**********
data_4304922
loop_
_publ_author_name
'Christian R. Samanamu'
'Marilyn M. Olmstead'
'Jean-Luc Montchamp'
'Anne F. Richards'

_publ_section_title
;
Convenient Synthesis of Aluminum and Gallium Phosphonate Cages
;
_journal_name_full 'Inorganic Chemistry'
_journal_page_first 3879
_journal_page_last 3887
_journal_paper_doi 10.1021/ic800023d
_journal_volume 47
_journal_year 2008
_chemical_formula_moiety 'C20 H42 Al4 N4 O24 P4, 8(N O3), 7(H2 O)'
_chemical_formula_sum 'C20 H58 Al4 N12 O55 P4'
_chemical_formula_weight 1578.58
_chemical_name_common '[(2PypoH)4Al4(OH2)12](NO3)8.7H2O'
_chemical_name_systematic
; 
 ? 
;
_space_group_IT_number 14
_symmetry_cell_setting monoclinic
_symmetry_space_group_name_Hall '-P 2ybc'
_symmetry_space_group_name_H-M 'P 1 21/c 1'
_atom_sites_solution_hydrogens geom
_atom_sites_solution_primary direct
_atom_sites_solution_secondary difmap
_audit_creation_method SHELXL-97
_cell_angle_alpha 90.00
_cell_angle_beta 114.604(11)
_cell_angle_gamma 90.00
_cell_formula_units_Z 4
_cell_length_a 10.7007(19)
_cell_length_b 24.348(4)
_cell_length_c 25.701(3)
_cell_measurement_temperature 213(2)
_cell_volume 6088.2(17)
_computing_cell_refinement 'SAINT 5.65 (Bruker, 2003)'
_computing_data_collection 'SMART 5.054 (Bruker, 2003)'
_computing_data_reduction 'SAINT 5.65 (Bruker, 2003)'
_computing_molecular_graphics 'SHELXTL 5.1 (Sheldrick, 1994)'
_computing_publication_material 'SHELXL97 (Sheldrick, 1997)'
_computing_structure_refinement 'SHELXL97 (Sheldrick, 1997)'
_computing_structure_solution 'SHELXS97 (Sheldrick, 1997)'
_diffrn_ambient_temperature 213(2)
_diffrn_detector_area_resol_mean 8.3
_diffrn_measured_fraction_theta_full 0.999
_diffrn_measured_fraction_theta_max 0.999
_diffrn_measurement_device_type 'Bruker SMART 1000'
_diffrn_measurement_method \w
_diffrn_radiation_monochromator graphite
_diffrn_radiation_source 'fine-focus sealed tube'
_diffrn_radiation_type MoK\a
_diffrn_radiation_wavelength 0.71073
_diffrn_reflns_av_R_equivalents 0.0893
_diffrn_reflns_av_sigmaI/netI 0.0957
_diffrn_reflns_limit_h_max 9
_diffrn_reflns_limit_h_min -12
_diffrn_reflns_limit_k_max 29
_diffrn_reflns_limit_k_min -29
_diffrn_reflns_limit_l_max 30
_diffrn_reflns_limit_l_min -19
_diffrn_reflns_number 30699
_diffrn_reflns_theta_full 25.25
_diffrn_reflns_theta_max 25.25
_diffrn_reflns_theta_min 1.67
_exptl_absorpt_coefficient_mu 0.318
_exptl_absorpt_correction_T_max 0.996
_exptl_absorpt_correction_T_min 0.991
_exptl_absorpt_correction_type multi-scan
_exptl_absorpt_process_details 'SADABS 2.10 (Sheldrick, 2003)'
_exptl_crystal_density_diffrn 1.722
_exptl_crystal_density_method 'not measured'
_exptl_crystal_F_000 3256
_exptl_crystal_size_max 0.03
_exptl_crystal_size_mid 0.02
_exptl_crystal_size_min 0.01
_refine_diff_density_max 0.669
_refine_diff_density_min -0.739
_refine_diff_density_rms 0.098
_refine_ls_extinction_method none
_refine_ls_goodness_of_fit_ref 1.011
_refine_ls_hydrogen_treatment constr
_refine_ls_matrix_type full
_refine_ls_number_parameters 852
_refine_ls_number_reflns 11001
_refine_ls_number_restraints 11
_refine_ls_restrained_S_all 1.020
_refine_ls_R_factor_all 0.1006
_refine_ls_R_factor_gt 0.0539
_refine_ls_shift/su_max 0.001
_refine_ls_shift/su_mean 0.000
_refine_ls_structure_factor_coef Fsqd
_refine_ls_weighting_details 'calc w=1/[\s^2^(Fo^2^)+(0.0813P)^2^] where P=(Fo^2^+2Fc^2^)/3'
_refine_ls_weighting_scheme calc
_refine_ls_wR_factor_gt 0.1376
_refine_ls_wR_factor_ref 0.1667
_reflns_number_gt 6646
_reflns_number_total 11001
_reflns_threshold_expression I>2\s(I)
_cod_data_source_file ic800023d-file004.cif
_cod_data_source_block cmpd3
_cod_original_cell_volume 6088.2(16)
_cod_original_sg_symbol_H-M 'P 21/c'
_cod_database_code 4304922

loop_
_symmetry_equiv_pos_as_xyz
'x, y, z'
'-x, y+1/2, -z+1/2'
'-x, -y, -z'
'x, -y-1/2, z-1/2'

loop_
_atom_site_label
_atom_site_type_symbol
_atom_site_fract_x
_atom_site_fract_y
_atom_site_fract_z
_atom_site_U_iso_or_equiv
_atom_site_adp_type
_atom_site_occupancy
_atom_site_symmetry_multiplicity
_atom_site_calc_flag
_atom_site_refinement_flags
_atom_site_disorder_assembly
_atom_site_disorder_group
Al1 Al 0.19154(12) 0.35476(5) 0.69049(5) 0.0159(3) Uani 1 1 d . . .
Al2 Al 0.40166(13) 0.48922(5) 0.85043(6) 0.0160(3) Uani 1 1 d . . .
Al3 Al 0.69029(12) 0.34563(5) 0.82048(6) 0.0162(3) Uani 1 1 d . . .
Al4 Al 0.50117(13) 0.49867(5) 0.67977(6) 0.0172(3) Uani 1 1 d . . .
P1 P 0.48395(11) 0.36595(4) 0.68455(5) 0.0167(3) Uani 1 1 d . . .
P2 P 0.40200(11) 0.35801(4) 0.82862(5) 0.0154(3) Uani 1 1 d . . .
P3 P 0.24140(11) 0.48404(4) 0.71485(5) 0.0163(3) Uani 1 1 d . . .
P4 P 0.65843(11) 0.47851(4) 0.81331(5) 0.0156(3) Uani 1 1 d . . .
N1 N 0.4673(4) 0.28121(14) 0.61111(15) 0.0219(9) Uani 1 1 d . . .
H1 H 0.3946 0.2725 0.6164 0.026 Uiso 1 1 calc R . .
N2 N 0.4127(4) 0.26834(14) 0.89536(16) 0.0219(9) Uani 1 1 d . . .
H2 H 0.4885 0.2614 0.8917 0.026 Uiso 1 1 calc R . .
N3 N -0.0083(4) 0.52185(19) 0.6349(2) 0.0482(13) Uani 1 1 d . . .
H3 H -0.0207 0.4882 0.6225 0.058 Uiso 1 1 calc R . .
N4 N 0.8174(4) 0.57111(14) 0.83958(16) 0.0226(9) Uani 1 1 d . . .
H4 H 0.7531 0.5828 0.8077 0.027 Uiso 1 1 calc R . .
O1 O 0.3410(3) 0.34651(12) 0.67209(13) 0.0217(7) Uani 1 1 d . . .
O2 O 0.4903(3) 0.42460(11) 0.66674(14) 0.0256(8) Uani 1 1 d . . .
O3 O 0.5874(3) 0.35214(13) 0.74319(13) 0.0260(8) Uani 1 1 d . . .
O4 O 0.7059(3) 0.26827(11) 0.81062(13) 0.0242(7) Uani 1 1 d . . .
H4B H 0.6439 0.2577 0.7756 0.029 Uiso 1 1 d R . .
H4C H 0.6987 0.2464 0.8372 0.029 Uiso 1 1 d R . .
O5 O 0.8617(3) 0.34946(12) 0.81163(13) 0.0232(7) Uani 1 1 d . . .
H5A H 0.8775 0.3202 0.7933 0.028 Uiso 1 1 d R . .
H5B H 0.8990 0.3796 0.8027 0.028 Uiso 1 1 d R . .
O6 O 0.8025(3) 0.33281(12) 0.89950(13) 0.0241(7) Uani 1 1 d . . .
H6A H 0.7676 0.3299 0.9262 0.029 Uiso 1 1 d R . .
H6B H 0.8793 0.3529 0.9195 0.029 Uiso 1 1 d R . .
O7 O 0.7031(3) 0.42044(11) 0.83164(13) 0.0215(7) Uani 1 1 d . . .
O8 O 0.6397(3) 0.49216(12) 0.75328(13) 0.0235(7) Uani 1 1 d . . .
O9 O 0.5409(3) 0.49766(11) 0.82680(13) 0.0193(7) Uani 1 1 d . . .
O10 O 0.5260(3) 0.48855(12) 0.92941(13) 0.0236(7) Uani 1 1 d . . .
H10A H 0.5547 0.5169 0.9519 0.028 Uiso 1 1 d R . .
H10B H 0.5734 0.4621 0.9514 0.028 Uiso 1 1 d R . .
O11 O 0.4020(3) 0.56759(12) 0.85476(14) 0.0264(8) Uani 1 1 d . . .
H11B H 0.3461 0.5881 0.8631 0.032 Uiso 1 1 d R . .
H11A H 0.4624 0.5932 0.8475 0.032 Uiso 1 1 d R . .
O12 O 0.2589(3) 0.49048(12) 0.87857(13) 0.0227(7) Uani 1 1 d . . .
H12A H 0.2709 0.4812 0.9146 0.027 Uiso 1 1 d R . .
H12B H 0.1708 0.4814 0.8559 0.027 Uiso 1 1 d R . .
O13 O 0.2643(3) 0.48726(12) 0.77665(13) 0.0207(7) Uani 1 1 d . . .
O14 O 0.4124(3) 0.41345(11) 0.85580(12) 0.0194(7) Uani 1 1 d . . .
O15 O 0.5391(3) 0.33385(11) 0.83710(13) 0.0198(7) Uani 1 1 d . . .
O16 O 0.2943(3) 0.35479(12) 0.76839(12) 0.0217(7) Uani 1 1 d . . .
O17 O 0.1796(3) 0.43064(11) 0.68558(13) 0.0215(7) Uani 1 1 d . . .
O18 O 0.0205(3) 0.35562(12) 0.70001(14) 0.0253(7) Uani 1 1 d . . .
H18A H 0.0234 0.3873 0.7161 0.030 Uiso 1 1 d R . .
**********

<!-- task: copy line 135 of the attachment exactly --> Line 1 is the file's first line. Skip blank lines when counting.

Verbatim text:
P1 P 0.48395(11) 0.36595(4) 0.68455(5) 0.0167(3) Uani 1 1 d . . .